Structural Repairs: Load-Bearing Walls
It is possible to remove load-bearing walls, as long as the load is carried by some other means (usually by a beam). The previous owner of our house did not understand that basic concept, and thought it okay to remove studs in order to put in doorways, cut top plates to run plumbing, and simply remove walls without paying any attention to the structure.
Is it a load bearing wall?
You could be dealing with a load bearing wall if:
- the wall runs perpendicular to the ceiling joists (especially if joists overlap above the wall),
- the wall is directly under a wall on the next floor,
- your house collapses when you remove the wall.
Before removing any wall, you should get advice from a building inspector or structural engineer. This is usually required as part of the permit process. Skipping this process could have devastating consequences. You can remove a load bearing wall if the load is carried by a beam, or redistributed in another way. Again, a structural engineer is your friend. There are minimum codes that must be met, for both legal and safety reasons.[/wc_box]
The problem: Studs were removed from a load-bearing wall so a doorway could be inserted. In the same wall, part of the top plate was removed for the plumbing vent stack. There was some sagging due to the original wall studs being a little too short, which wasn’t a serious issue, but something we were able to address with the wall opened up.
The solution: As part of our overall renovation, an even larger section of the wall was removed. It was replaced by a beam comprised of two 2x10s which now carry the load.
The plumbing was re-routed. An accurately sized hole was drilled through the top plate so the vent stack could run through it. The wall was reinforced with additional studs which helped to level the joists above. The load is carried by the foundation block walls and one of the new stud walls in the basement.
Compensating for a removed structural wall
The Problem: In creating a larger master bedroom, the previous owner removed a load-bearing wall– an error that could have had very serious consequences. He should have installed a beam to carry the load, but instead he just left the top plate of the wall in place, which sagged by close to an inch over the years.
Oddly, he built a lower ceiling using a framework of 2 x 4’s and drywall. The 2 x 4’s were installed below the level of the top plate–I guess so the ceiling was all the same height– so he could have replaced the top plate with a 2×8 beam without sacrificing any head room at all. Likely a beam of 2×10′s or greater would have been required for this span, but even that would have only protruded a couple of inches below the lower ceiling.
Solution: The obvious solution would have been to use jacks to raise the sagging top plate back up to level and restore the stud wall below it. But we had in our grubby little hands architectural drawings that changed the floor plan of this area yet again. A wall was to be built a few feet from where the original wall had been, so rather than install a beam and build a wall, the completely changed how the load of the second floor is carried. The new wall has been moved several feet and features a steel I-beam supported by jack posts that sit over the block foundation on one side and a block basement partition wall on the other side. This is our new load-bearing wall.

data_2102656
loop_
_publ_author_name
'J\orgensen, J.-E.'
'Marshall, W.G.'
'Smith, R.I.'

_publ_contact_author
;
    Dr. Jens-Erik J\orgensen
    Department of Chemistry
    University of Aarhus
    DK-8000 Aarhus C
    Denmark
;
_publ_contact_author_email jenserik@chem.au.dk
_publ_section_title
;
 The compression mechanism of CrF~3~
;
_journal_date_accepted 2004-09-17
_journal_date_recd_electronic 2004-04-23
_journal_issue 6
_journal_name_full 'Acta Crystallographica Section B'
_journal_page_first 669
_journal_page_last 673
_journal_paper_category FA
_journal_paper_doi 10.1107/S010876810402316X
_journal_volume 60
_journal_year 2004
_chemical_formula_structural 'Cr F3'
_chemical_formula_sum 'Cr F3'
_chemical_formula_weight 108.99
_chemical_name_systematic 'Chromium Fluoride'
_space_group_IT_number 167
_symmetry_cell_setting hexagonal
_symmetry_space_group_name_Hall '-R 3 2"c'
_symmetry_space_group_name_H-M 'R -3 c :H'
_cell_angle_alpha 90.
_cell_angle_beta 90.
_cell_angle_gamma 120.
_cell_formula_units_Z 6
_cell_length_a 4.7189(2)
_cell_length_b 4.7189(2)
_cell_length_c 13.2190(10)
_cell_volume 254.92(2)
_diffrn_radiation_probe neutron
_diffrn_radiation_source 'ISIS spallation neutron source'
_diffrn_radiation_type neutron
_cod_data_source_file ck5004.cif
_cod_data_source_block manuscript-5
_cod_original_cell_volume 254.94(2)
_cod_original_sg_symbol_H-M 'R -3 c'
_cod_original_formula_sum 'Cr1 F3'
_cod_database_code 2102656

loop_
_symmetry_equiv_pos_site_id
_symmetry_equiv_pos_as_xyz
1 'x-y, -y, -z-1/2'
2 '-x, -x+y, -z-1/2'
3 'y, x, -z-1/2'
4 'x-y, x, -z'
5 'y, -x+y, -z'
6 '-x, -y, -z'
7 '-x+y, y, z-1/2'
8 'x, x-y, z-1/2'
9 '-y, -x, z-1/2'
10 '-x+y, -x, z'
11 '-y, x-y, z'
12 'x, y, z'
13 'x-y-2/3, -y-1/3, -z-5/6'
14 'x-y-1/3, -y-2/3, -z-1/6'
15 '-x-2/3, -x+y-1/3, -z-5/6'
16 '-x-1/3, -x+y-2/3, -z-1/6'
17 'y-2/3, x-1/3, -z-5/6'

A stud wall was built under the I-beam, but it is the steel that carries the load. New joists were installed between this wall and the other wall detailed above. The old joists are no longer necessary for carrying any load, but remain in place.
More structural reinforcement: the second floor hallway
Meanwhile, in the hallway, we learned some more secrets of the house’s past which revealed more inadequate structure. The upper hallway is open, overlooking the stairs. Where there should be a beam supporting the second floor joists across the stair opening, there was only two 2x4s which appear to have been a top plate at one time as the stud locations were clearly marked. Apparently, the staircase is not original to the house. If I had to guess, I would assume that access to the attic had been achieved via retracting attic stairs, and the proper stair case was installed at a later date.
The contractors installed an angle iron to reinforce the top plate, giving it the structural strength to properly support this span.
Restoring the underlying structure of this house started shortly after we moved in (2003) and continued to the Spring of 2009. Considering our “home inspection” focused solely on structure and apparently revealed no issues, we were completely blindsided by the scope of the repairs that were necessary. The cost of the repairs was folded in with the cost of extensive renovations that have enhanced the value of our house. However, had it not been for the structural issues, we would not have had to renovate so extensively. It is far easier and much less expensive to do things right the first time. A few hundred dollars worth of lumber would have saved tens of thousands of dollars worth of demolition and construction.
The Back Dormer: Repairing water damage and fixing framing problems
The Back Dormer: Adding ventilation and eliminating water leaks
The Sunken Tub
Supporting a house from the basement up